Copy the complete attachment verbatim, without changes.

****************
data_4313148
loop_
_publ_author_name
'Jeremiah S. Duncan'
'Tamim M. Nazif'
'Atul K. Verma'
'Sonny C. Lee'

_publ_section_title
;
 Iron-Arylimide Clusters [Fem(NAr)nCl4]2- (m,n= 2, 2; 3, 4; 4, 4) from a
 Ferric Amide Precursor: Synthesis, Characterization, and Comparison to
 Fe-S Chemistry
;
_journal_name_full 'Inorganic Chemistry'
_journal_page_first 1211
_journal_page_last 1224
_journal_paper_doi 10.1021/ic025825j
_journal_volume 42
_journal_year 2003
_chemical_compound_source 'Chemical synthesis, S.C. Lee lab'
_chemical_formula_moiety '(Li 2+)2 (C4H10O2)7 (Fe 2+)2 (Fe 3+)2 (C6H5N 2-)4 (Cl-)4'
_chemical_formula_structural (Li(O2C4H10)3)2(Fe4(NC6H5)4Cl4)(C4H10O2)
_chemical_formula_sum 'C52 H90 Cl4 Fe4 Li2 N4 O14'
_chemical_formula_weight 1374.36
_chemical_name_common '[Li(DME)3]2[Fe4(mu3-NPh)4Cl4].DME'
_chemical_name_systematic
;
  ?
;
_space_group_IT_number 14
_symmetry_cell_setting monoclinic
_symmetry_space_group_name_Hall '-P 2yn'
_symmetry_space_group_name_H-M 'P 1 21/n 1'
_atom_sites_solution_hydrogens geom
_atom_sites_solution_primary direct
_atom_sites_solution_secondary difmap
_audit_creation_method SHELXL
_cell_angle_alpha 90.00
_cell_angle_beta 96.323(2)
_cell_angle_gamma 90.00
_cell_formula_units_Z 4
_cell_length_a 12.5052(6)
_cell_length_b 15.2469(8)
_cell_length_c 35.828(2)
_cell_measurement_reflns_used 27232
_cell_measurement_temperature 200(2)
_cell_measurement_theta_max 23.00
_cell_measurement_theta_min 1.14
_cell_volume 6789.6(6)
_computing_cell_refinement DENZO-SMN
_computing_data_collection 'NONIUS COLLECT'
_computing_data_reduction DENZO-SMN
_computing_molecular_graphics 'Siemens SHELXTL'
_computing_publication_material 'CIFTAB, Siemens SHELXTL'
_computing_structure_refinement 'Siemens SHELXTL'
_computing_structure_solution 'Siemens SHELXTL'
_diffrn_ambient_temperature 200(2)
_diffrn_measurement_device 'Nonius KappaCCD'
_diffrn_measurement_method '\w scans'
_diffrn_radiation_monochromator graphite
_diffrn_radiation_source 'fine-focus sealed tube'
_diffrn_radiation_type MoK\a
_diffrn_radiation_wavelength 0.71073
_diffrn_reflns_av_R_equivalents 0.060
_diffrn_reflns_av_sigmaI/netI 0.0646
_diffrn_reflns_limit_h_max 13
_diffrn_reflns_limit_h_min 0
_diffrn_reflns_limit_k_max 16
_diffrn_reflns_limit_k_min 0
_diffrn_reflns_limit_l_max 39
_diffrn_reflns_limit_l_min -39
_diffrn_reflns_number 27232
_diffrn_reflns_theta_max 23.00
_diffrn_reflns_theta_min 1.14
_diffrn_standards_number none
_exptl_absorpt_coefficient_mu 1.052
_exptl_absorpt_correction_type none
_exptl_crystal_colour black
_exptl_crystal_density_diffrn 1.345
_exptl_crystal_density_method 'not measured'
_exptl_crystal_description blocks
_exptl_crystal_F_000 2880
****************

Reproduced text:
data_4313148
loop_
_publ_author_name
'Jeremiah S. Duncan'
'Tamim M. Nazif'
'Atul K. Verma'
'Sonny C. Lee'

_publ_section_title
;
 Iron-Arylimide Clusters [Fem(NAr)nCl4]2- (m,n= 2, 2; 3, 4; 4, 4) from a
 Ferric Amide Precursor: Synthesis, Characterization, and Comparison to
 Fe-S Chemistry
;
_journal_name_full 'Inorganic Chemistry'
_journal_page_first 1211
_journal_page_last 1224
_journal_paper_doi 10.1021/ic025825j
_journal_volume 42
_journal_year 2003
_chemical_compound_source 'Chemical synthesis, S.C. Lee lab'
_chemical_formula_moiety '(Li 2+)2 (C4H10O2)7 (Fe 2+)2 (Fe 3+)2 (C6H5N 2-)4 (Cl-)4'
_chemical_formula_structural (Li(O2C4H10)3)2(Fe4(NC6H5)4Cl4)(C4H10O2)
_chemical_formula_sum 'C52 H90 Cl4 Fe4 Li2 N4 O14'
_chemical_formula_weight 1374.36
_chemical_name_common '[Li(DME)3]2[Fe4(mu3-NPh)4Cl4].DME'
_chemical_name_systematic
;
  ?
;
_space_group_IT_number 14
_symmetry_cell_setting monoclinic
_symmetry_space_group_name_Hall '-P 2yn'
_symmetry_space_group_name_H-M 'P 1 21/n 1'
_atom_sites_solution_hydrogens geom
_atom_sites_solution_primary direct
_atom_sites_solution_secondary difmap
_audit_creation_method SHELXL
_cell_angle_alpha 90.00
_cell_angle_beta 96.323(2)
_cell_angle_gamma 90.00
_cell_formula_units_Z 4
_cell_length_a 12.5052(6)
_cell_length_b 15.2469(8)
_cell_length_c 35.828(2)
_cell_measurement_reflns_used 27232
_cell_measurement_temperature 200(2)
_cell_measurement_theta_max 23.00
_cell_measurement_theta_min 1.14
_cell_volume 6789.6(6)
_computing_cell_refinement DENZO-SMN
_computing_data_collection 'NONIUS COLLECT'
_computing_data_reduction DENZO-SMN
_computing_molecular_graphics 'Siemens SHELXTL'
_computing_publication_material 'CIFTAB, Siemens SHELXTL'
_computing_structure_refinement 'Siemens SHELXTL'
_computing_structure_solution 'Siemens SHELXTL'
_diffrn_ambient_temperature 200(2)
_diffrn_measurement_device 'Nonius KappaCCD'
_diffrn_measurement_method '\w scans'
_diffrn_radiation_monochromator graphite
_diffrn_radiation_source 'fine-focus sealed tube'
_diffrn_radiation_type MoK\a
_diffrn_radiation_wavelength 0.71073
_diffrn_reflns_av_R_equivalents 0.060
_diffrn_reflns_av_sigmaI/netI 0.0646
_diffrn_reflns_limit_h_max 13
_diffrn_reflns_limit_h_min 0
_diffrn_reflns_limit_k_max 16
_diffrn_reflns_limit_k_min 0
_diffrn_reflns_limit_l_max 39
_diffrn_reflns_limit_l_min -39
_diffrn_reflns_number 27232
_diffrn_reflns_theta_max 23.00
_diffrn_reflns_theta_min 1.14
_diffrn_standards_number none
_exptl_absorpt_coefficient_mu 1.052
_exptl_absorpt_correction_type none
_exptl_crystal_colour black
_exptl_crystal_density_diffrn 1.345
_exptl_crystal_density_method 'not measured'
_exptl_crystal_description blocks
_exptl_crystal_F_000 2880